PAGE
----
I hope these quick tips helped, and thank you to all of those who read my blog! Remember, these are just my suggestions, but I sincerely hope they work for you like they’re working for me!

Happy writing!

Writing Birthday Post – Love What You Do

Okay, so the clue is totally in the name! Today is my birthday…and do you know what I’m doing? Revising. Okay, so I can hear a collective groan. Hey, shoot me, I’m a reviser, not a drafter ;-). Some of you might think I’m on deadline, or I have nothing else to do, or I’m just a glutton for punishment. But do you know what? I’m none of the above. I’m actually doing the thing I love: writing (revising!).

I want you to take yourself back. Way back. Before you started thinking about literary agents, publishing deals, critiquing, editing, marketing, brand development, book tours… Scratch that all away for a minute… You know why? I want you to remember why you first started writing. If your aim was just monetary, then this blog might not be for you. I”m talking to the writers who wanted to explore a world they didn’t know, experience something outside of their own life, pass a message to other people, soak themselves in something that wasn’t in their every day humdrum (or you might have a super exciting life, and just wanted to try something new!). Whatever the reason, I’m pretty sure you started writing because you loved it.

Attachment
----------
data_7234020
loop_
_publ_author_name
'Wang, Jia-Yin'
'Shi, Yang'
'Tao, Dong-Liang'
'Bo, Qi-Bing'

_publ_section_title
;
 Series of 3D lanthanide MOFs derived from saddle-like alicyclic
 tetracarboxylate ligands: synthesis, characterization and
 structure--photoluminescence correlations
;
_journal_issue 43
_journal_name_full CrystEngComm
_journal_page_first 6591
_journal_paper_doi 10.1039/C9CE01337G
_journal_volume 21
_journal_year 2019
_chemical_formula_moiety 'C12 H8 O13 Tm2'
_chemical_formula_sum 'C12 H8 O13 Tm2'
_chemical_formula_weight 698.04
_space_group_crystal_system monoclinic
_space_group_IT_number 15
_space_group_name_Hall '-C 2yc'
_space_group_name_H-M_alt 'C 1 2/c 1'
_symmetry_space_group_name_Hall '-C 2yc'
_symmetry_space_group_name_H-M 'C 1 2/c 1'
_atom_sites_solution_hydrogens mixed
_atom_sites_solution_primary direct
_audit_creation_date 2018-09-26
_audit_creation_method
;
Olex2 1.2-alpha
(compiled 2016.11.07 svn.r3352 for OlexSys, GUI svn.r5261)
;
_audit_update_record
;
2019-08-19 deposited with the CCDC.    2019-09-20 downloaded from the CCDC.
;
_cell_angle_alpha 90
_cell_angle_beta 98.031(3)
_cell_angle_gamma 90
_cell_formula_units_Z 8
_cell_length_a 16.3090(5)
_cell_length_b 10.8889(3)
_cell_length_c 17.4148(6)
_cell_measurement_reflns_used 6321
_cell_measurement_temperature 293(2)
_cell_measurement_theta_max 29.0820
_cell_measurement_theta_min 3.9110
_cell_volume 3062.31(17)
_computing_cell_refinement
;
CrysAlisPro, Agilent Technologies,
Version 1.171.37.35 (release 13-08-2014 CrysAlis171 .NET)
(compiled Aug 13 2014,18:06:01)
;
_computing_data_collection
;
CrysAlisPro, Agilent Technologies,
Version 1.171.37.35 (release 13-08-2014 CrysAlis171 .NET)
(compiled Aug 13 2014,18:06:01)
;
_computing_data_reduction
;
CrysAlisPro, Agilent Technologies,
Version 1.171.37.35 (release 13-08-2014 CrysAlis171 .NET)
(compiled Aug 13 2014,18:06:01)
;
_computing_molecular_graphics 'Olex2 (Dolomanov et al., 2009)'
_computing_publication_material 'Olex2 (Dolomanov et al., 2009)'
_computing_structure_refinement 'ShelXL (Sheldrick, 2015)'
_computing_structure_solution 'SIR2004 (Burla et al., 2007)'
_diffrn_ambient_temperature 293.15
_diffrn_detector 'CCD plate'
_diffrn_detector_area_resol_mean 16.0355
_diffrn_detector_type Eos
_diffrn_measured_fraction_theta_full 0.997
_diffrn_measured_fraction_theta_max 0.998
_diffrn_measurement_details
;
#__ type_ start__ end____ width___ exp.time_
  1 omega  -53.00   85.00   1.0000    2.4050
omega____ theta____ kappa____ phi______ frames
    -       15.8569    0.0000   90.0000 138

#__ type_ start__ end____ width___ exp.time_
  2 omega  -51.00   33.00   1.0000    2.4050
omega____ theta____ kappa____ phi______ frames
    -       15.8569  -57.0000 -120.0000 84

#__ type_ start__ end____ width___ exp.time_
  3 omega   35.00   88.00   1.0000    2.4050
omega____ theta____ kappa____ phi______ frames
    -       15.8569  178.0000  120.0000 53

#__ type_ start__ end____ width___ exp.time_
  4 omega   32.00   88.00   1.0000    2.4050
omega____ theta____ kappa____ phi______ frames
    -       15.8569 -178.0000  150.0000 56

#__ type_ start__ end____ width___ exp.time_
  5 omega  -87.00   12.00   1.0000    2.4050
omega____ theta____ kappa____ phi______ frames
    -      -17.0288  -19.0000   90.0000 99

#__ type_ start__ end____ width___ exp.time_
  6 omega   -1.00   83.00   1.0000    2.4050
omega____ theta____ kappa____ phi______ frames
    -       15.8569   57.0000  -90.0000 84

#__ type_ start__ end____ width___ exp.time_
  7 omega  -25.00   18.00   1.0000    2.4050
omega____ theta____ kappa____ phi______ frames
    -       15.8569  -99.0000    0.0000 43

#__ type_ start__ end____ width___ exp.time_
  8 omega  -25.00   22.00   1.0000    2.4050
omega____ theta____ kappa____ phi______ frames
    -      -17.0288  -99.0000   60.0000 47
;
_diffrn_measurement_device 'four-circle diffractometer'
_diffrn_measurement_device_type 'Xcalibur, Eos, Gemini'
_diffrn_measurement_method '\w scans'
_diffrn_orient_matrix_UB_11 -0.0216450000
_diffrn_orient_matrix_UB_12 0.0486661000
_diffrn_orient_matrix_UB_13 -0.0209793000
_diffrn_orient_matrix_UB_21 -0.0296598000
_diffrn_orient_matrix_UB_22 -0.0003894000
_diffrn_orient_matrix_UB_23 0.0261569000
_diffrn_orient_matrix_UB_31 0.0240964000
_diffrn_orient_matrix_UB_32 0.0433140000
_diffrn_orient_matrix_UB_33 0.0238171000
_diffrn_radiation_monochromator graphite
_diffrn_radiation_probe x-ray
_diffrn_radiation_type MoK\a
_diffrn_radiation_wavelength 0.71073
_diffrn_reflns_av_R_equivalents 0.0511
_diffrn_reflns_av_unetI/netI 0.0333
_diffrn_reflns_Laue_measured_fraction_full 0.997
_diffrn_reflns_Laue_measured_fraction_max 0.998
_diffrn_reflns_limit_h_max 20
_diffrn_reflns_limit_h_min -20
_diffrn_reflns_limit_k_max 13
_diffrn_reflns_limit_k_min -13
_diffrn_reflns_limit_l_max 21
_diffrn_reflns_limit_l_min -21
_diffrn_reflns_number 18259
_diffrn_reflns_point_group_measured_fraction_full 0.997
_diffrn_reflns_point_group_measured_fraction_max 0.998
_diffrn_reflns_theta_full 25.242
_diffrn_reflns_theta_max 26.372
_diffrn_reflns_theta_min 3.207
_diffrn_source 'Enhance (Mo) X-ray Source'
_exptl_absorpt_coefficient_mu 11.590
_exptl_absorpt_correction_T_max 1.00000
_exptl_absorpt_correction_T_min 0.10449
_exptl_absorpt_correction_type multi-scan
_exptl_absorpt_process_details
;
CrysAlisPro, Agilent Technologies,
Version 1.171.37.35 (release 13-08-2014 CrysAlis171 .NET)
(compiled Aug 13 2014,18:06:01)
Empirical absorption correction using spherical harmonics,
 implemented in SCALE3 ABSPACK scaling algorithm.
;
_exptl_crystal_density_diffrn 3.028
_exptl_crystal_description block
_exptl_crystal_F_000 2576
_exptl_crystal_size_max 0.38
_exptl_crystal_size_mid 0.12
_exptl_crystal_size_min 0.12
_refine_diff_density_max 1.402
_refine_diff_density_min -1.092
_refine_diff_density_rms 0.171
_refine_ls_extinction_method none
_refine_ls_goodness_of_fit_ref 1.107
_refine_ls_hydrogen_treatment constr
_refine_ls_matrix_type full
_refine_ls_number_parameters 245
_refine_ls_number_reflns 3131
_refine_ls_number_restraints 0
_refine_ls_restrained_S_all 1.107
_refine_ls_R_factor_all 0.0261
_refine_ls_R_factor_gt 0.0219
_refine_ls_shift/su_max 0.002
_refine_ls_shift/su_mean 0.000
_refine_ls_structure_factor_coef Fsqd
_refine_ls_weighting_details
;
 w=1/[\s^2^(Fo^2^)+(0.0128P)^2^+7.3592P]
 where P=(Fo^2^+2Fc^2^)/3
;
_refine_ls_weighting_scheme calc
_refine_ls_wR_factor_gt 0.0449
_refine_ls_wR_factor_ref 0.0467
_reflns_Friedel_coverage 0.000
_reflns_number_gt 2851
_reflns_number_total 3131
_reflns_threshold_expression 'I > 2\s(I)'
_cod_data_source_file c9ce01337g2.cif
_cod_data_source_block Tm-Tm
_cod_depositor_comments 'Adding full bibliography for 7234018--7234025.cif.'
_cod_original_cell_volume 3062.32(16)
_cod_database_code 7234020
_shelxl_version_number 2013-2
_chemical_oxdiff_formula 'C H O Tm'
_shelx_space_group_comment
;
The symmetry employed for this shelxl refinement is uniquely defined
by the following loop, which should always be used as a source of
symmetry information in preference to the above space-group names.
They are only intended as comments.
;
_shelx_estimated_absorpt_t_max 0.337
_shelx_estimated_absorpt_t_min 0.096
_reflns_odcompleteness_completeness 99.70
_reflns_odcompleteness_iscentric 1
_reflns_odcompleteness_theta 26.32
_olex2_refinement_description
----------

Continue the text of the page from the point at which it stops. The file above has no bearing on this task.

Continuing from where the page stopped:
Yup, there are times when you stare at your screen in horror – writer’s block, revision panic, deadlines looming – but those first days/weeks/months of writing because it’s your passion? Please don’t forget those. Today, I’m ditching the serious writing hat. Instead, I’m doing what I love, just because I love it! Go on and love what you do. Throw off your serious cap, and just have fun! Trust me, it’s worth it!